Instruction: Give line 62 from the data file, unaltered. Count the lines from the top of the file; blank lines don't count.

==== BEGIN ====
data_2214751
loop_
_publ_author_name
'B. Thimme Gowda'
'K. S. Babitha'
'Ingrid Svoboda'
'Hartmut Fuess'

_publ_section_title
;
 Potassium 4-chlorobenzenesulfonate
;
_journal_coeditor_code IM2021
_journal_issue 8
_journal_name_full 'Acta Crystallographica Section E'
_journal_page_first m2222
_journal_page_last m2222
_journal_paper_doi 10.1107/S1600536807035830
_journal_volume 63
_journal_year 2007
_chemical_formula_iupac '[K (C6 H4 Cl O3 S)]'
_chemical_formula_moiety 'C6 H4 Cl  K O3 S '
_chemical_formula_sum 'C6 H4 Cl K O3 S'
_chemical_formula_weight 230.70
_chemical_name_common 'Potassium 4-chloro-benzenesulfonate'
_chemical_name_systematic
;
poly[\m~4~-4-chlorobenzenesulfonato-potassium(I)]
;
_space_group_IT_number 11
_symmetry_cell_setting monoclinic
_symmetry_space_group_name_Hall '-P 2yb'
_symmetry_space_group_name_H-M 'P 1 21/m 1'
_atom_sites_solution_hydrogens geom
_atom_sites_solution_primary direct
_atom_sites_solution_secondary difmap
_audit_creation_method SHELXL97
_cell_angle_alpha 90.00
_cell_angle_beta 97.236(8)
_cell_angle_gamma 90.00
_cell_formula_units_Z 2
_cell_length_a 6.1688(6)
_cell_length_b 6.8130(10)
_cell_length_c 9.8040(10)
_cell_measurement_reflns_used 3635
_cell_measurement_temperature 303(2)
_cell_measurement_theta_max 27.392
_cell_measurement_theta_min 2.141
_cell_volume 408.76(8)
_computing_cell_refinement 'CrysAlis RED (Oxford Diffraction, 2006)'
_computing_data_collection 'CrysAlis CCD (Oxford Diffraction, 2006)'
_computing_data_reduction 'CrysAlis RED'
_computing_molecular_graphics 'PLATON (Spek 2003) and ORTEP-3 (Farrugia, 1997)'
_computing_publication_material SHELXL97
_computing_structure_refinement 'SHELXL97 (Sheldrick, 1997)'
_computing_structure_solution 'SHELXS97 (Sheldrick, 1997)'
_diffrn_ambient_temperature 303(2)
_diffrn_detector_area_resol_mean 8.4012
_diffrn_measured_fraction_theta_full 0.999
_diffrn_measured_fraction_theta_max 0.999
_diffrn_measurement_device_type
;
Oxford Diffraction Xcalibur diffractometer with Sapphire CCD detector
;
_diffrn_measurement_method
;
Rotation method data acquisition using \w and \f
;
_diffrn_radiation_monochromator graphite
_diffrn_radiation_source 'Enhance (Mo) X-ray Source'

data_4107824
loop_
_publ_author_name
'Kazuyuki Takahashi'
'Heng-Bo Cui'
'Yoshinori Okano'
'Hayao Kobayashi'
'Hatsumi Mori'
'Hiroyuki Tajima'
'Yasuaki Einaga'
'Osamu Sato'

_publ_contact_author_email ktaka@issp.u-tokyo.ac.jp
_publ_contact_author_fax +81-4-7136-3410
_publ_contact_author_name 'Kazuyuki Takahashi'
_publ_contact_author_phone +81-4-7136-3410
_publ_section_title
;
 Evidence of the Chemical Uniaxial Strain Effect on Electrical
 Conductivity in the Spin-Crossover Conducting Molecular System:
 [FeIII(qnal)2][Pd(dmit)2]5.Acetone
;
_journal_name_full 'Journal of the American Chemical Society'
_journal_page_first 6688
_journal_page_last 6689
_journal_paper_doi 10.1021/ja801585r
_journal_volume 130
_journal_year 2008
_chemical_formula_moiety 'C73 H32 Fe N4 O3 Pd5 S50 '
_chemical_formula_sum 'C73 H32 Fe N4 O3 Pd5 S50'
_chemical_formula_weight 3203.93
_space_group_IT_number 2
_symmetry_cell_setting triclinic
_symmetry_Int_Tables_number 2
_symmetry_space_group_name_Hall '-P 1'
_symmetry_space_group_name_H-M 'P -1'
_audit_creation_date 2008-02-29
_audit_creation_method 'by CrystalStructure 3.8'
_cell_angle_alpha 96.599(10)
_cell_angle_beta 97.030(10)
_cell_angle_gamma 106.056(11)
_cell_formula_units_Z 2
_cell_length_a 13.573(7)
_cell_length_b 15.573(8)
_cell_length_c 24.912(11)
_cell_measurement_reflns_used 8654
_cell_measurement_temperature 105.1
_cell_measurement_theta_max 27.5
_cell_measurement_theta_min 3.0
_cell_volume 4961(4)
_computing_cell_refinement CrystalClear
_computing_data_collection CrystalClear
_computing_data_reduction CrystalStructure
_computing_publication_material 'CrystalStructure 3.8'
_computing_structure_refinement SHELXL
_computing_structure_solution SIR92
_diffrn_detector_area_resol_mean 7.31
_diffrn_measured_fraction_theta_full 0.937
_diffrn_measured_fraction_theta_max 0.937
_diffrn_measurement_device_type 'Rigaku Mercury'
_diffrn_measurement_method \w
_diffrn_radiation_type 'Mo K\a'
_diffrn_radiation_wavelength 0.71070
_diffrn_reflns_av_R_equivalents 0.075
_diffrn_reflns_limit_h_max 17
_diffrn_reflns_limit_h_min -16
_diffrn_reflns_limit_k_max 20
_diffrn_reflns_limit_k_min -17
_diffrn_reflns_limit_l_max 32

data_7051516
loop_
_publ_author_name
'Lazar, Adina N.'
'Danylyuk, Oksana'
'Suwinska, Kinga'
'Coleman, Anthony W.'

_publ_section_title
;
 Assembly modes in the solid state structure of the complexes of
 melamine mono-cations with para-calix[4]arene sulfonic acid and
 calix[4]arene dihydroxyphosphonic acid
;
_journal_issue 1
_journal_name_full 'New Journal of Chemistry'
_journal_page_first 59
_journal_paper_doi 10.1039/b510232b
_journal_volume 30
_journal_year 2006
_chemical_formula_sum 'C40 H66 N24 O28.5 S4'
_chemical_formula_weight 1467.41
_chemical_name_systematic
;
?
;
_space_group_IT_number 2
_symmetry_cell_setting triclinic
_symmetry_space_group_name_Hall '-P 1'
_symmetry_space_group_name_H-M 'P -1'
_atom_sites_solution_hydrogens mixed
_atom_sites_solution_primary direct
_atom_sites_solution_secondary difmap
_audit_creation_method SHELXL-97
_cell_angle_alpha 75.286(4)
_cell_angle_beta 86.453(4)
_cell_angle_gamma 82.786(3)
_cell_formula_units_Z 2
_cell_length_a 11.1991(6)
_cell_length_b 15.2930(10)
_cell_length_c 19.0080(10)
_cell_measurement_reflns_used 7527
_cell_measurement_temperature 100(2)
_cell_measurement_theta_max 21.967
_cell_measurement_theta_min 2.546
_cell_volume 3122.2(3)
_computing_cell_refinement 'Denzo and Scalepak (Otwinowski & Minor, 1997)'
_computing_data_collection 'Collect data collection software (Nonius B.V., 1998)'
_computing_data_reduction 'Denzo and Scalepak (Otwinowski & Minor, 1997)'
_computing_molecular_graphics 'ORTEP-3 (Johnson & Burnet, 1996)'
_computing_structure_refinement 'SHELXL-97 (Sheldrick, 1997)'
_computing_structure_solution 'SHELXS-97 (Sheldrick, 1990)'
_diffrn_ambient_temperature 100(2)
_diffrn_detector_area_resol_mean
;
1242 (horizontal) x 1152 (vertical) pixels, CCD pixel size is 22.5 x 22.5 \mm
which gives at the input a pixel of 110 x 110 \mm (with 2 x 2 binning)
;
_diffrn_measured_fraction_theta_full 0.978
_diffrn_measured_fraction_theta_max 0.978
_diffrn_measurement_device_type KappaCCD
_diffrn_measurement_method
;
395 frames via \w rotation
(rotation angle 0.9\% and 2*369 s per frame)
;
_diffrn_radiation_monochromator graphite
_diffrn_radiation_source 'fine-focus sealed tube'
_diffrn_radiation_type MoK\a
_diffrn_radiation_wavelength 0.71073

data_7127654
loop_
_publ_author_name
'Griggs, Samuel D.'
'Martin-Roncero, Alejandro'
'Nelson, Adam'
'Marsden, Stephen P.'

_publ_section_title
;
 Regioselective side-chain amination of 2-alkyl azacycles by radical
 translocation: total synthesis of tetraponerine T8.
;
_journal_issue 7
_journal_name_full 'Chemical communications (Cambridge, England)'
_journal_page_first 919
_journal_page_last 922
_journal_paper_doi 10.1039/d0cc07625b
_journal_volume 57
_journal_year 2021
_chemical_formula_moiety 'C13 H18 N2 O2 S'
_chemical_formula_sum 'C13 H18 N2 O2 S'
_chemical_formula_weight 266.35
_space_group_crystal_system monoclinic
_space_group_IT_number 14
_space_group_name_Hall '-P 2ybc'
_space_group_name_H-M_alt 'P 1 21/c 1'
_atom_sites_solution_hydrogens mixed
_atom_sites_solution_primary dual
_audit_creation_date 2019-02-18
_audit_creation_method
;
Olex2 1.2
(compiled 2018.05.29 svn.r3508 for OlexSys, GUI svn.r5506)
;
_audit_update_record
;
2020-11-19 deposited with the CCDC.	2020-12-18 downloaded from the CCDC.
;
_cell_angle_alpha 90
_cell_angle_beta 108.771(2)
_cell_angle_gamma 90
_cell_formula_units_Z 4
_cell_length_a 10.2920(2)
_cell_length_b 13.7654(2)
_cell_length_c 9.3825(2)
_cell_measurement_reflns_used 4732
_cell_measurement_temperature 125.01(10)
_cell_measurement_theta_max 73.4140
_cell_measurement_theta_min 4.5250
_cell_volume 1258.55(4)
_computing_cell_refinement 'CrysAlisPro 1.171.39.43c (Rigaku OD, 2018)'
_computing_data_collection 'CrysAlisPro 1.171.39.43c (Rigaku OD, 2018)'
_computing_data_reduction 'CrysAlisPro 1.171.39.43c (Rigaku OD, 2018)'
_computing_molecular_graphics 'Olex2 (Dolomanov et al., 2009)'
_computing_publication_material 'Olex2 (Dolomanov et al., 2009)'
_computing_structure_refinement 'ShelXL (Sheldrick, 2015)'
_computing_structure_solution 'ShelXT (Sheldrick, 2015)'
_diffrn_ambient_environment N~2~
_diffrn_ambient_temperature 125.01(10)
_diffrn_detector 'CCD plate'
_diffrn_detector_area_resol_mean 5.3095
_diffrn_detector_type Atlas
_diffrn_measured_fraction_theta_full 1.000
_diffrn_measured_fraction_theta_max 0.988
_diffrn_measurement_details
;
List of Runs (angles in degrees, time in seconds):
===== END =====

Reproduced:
Oxford Diffraction Xcalibur diffractometer with Sapphire CCD detector